When Shining Spark moved on to his present career–the business of siring foals earning more $6,600,000 so far–becoming history’s youngest NRHA Two Million Dollar Sire, an NRCHA First Two Million Dollar Sire, the 2007 NRCHA #1 All-Time Leading Sire, the NRHA #4 All-Time Leading Sire and the AQHA #2 All-Time Leading Living Sire of Performance ROM. His foals have amassed more than 29,700 AQHA points, 373 ROM awards, 172 Superior awards, and 60 AQHA/APHA World and Reserve World Championships. Now countless, Shining Spark’s great performers include the 2008 NRHA Open Futurity Champion, 2008 NRCHA Open Futurity Reserve Champion, 2007 AQHA World Show Superhorse, 2007 AQHA World Champion Senior Heading Horse, and the 2007 NRCHA Non-Pro Futurity Champion, to name a few.
The Present and Future
Needless to say, Carol’s attention has centered on the reining and reined cowhorse industries for the past several years. Her extensive promotion agenda, complemented by her celebrity stallion, has helped transform both sports from a modest “cowboy’s” competition to an electrifying draw for horsemen and lay people alike. The senior stallions currently standing at Carol Rose Quarter Horses are both on the leading reining and reined cowhorse sires’ lists. Her entries have topped the NRHA Futurity Sales more years than any other breeder’s; she has bred champions of every major NRHA event and nearly every major NRCHA event.
As the figures establish, Carol Rose’s success has not been in numbers–it has been in great horses, combined with Carol’s resolution to retain the most talented, committed trainers and staff to attend her operation. Discuss Carol’s horses with her, and she will use the word “cross” often; she has an innate ability to plan successful matings, and as the saying goes, no champion from Rose Ranch is an “accident.” Obviously, her instincts for selecting breeding stallions have been especially extraordinary. Carol constantly tries to raise a better horse, maintaining her personal requirement of impeccably bred, well-made, well-balanced and sound individuals.
Always personally overseeing all aspects of her breeding and showing operations, Carol has a barn name for and intimate knowledge of every single horse she owns, including a pet or two. She’s a get-to-business, bluntly honest person–perspectives she extends to herself. She races around her ranch each day accompanied by her trio of devoted Corgis, personally overseeing her business, from selecting a promising prospect for an ambitious buyer, to helping an employee coax a colt into the round pen. At sundown Carol’s fingernails are just as dirty and her body just as tired, as that of anyone who has ever worked for her. Even as she manages her operation of 665 acres, several stallions, 60 mares, and numerous prospects and horses in training with the help of 20 employees, Carol continually seeks new challenges. In spite of her frenetic pace, Carol extends sincere interest and concern to her family of employees, associates and friends.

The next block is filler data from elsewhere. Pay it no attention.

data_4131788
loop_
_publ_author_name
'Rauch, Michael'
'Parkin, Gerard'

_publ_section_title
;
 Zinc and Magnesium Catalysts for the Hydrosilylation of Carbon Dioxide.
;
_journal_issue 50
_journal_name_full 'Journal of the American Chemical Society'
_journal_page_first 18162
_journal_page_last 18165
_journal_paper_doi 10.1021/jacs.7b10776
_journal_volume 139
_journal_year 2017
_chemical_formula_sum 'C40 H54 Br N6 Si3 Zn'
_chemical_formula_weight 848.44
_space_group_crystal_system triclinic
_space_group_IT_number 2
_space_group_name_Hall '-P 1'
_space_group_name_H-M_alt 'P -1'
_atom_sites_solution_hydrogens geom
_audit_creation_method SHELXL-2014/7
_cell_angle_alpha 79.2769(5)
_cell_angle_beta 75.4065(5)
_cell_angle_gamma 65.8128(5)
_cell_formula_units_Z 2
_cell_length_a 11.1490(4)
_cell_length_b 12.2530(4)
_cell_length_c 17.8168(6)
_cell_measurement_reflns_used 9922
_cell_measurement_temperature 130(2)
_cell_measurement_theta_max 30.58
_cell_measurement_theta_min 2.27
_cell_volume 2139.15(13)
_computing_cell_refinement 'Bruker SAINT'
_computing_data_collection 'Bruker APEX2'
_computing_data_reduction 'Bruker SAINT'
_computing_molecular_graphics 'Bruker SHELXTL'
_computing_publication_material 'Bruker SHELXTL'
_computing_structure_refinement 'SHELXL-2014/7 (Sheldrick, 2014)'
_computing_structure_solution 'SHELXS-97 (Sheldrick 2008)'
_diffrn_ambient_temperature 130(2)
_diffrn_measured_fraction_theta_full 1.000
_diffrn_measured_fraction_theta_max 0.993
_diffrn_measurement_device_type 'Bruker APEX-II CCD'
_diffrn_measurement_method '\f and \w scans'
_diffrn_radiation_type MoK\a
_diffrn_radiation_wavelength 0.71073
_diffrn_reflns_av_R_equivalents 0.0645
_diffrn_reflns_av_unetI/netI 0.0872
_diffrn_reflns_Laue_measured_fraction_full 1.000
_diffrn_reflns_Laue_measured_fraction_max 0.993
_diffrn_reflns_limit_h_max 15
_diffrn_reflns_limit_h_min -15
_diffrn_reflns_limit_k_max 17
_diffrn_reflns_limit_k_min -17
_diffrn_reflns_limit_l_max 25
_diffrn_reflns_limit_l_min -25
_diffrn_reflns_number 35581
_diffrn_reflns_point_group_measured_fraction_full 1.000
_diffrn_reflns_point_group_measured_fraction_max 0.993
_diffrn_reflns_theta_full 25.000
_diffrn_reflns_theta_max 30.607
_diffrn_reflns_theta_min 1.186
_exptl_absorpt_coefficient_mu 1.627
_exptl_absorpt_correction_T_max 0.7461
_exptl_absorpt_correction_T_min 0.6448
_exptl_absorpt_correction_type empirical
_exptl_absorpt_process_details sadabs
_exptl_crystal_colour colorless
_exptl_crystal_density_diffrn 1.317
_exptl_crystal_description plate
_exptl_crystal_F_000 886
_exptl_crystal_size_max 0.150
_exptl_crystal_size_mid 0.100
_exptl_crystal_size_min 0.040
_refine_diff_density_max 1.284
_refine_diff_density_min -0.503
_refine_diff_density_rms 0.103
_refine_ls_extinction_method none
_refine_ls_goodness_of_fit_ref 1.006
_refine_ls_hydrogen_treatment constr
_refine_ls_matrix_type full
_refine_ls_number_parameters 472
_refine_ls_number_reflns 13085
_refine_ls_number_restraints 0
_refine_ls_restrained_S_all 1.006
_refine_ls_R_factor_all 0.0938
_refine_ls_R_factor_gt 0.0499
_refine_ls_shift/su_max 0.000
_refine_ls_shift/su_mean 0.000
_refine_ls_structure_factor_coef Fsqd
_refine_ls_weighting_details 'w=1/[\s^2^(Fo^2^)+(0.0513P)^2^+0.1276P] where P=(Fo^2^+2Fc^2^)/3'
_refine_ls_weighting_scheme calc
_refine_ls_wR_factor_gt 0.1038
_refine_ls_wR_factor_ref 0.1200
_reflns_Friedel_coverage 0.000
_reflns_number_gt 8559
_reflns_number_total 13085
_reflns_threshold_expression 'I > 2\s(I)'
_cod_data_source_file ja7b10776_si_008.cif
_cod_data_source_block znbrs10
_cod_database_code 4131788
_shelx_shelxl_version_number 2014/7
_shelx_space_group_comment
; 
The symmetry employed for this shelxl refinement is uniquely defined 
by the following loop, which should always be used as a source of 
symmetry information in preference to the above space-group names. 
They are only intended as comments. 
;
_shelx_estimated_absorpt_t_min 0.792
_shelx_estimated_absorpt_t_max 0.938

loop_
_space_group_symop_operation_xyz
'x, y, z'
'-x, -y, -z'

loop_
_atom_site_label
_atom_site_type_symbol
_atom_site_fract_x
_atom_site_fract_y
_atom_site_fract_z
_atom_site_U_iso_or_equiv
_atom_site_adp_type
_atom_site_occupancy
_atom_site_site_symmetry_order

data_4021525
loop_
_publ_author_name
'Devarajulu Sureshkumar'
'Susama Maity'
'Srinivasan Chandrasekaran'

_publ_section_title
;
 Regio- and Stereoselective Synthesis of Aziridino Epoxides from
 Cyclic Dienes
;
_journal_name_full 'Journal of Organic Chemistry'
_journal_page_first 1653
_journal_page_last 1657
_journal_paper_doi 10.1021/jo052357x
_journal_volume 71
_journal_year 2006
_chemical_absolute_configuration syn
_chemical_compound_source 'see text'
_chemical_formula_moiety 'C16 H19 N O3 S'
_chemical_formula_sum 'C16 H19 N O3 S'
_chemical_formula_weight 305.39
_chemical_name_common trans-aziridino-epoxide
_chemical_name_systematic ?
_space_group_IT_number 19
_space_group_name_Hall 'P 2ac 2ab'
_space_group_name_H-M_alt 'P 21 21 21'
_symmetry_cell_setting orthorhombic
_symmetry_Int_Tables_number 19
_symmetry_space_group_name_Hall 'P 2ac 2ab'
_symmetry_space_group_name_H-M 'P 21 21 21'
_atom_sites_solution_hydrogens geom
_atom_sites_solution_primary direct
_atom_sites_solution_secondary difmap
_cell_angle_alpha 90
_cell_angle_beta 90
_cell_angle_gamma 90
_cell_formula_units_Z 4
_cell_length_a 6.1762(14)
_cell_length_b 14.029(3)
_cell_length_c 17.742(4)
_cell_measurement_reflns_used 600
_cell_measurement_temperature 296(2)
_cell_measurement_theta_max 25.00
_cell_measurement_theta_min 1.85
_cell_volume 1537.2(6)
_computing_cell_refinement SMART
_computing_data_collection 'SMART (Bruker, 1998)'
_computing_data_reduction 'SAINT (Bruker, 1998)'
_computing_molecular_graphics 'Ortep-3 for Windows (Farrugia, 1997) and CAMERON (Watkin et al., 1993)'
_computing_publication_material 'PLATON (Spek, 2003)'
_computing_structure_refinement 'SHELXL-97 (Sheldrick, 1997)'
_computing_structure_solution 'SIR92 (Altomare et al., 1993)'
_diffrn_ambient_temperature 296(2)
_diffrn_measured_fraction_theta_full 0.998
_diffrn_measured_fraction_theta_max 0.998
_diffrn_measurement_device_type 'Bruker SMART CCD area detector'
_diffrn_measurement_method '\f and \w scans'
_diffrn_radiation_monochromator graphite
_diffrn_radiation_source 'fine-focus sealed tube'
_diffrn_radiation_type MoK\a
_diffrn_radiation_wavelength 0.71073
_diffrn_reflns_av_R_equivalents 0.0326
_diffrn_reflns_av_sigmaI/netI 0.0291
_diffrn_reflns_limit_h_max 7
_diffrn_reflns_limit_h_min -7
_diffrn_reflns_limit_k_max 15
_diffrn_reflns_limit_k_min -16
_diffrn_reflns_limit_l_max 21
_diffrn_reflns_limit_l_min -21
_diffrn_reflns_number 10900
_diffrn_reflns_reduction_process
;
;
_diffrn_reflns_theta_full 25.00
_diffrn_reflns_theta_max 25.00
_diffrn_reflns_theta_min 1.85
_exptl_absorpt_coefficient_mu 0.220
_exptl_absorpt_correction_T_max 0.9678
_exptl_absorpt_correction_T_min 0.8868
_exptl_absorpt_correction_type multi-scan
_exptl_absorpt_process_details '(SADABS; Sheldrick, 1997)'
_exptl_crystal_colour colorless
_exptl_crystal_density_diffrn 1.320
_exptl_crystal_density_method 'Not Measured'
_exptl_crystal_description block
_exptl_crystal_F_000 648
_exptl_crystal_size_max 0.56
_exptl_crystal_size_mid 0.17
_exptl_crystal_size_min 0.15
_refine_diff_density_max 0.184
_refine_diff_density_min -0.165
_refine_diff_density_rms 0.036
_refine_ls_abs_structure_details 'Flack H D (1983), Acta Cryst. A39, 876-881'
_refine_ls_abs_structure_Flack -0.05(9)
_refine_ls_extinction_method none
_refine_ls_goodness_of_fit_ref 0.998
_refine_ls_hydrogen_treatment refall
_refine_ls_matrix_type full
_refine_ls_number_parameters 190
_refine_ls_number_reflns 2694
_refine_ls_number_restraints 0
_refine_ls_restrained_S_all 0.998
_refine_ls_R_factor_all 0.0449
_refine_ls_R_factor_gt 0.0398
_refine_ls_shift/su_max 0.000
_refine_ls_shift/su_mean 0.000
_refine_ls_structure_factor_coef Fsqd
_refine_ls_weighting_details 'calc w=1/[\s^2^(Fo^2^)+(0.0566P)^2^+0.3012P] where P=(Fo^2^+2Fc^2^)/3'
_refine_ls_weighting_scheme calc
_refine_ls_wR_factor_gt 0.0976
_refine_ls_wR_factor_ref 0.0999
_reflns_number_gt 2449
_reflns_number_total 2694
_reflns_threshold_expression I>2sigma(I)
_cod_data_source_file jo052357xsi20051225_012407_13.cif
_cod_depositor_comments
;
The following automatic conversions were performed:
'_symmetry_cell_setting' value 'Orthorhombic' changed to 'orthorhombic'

For many years, the Carol Rose Ranch moved about 70 miles south to the John Justin Arena in Fort Worth, Texas each August, when Carol’s entire crew volunteered its time in the production of the American Quarter Horse Youth Association World Championship Show. Carol herself could usually be found at the ingate day and night, working with the kids and crews to create a positive environment for the youth competitors. Carol truly believes kids are the future of the horse industry, and she readily and continually backs up that belief.
The years prior to the eighties featured only a handful of women who were actual forces in the professional horse world. What did it take for a woman to make it in that predominantly male arena? Someone supremely confident in her own capability and knowledge, and literally fearless when she knows she is right. Carol is a pioneer who blazed a trail in an industry that now welcomes and appreciates its female members, from trainers to editors to association executives. She has unquestionably earned her place at the top.
Bio written by Robin Glenn & Patti Colbert